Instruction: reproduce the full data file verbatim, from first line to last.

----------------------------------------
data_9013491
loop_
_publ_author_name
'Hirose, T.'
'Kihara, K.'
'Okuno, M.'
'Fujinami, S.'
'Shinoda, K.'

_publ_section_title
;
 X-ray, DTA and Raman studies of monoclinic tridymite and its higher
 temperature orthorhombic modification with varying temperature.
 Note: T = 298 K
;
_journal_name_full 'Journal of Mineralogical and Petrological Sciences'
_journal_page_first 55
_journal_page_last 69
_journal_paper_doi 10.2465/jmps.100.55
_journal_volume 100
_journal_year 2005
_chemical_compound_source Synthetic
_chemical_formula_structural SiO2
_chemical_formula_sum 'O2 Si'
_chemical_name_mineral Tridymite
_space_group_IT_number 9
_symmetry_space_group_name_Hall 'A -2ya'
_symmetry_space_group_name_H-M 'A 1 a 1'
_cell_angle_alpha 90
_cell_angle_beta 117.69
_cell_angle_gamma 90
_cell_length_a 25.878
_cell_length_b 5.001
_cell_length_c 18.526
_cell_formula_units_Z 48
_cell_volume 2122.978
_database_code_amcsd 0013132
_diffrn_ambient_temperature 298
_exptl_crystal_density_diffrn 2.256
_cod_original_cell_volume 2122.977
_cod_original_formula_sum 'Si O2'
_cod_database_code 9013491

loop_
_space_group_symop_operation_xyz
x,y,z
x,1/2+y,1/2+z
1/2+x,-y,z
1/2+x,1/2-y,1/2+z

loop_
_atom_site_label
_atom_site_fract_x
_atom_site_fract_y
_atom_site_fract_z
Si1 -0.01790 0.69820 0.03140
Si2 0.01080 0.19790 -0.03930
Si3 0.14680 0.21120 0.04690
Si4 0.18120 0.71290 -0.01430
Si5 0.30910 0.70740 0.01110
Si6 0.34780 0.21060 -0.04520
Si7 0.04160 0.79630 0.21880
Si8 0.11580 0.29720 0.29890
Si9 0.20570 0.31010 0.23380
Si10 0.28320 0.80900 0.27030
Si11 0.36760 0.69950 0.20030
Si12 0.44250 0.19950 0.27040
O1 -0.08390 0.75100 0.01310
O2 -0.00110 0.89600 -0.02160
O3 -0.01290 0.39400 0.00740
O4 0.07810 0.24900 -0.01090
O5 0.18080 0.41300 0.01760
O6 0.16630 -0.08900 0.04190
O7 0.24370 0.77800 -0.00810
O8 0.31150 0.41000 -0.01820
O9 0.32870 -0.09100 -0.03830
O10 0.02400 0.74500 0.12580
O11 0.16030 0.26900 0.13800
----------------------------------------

data_9013491
loop_
_publ_author_name
'Hirose, T.'
'Kihara, K.'
'Okuno, M.'
'Fujinami, S.'
'Shinoda, K.'

_publ_section_title
;
 X-ray, DTA and Raman studies of monoclinic tridymite and its higher
 temperature orthorhombic modification with varying temperature.
 Note: T = 298 K
;
_journal_name_full 'Journal of Mineralogical and Petrological Sciences'
_journal_page_first 55
_journal_page_last 69
_journal_paper_doi 10.2465/jmps.100.55
_journal_volume 100
_journal_year 2005
_chemical_compound_source Synthetic
_chemical_formula_structural SiO2
_chemical_formula_sum 'O2 Si'
_chemical_name_mineral Tridymite
_space_group_IT_number 9
_symmetry_space_group_name_Hall 'A -2ya'
_symmetry_space_group_name_H-M 'A 1 a 1'
_cell_angle_alpha 90
_cell_angle_beta 117.69
_cell_angle_gamma 90
_cell_length_a 25.878
_cell_length_b 5.001
_cell_length_c 18.526
_cell_formula_units_Z 48
_cell_volume 2122.978
_database_code_amcsd 0013132
_diffrn_ambient_temperature 298
_exptl_crystal_density_diffrn 2.256
_cod_original_cell_volume 2122.977
_cod_original_formula_sum 'Si O2'
_cod_database_code 9013491

loop_
_space_group_symop_operation_xyz
x,y,z
x,1/2+y,1/2+z
1/2+x,-y,z
1/2+x,1/2-y,1/2+z

loop_
_atom_site_label
_atom_site_fract_x
_atom_site_fract_y
_atom_site_fract_z
Si1 -0.01790 0.69820 0.03140
Si2 0.01080 0.19790 -0.03930
Si3 0.14680 0.21120 0.04690
Si4 0.18120 0.71290 -0.01430
Si5 0.30910 0.70740 0.01110
Si6 0.34780 0.21060 -0.04520
Si7 0.04160 0.79630 0.21880
Si8 0.11580 0.29720 0.29890
Si9 0.20570 0.31010 0.23380
Si10 0.28320 0.80900 0.27030
Si11 0.36760 0.69950 0.20030
Si12 0.44250 0.19950 0.27040
O1 -0.08390 0.75100 0.01310
O2 -0.00110 0.89600 -0.02160
O3 -0.01290 0.39400 0.00740
O4 0.07810 0.24900 -0.01090
O5 0.18080 0.41300 0.01760
O6 0.16630 -0.08900 0.04190
O7 0.24370 0.77800 -0.00810
O8 0.31150 0.41000 -0.01820
O9 0.32870 -0.09100 -0.03830
O10 0.02400 0.74500 0.12580
O11 0.16030 0.26900 0.13800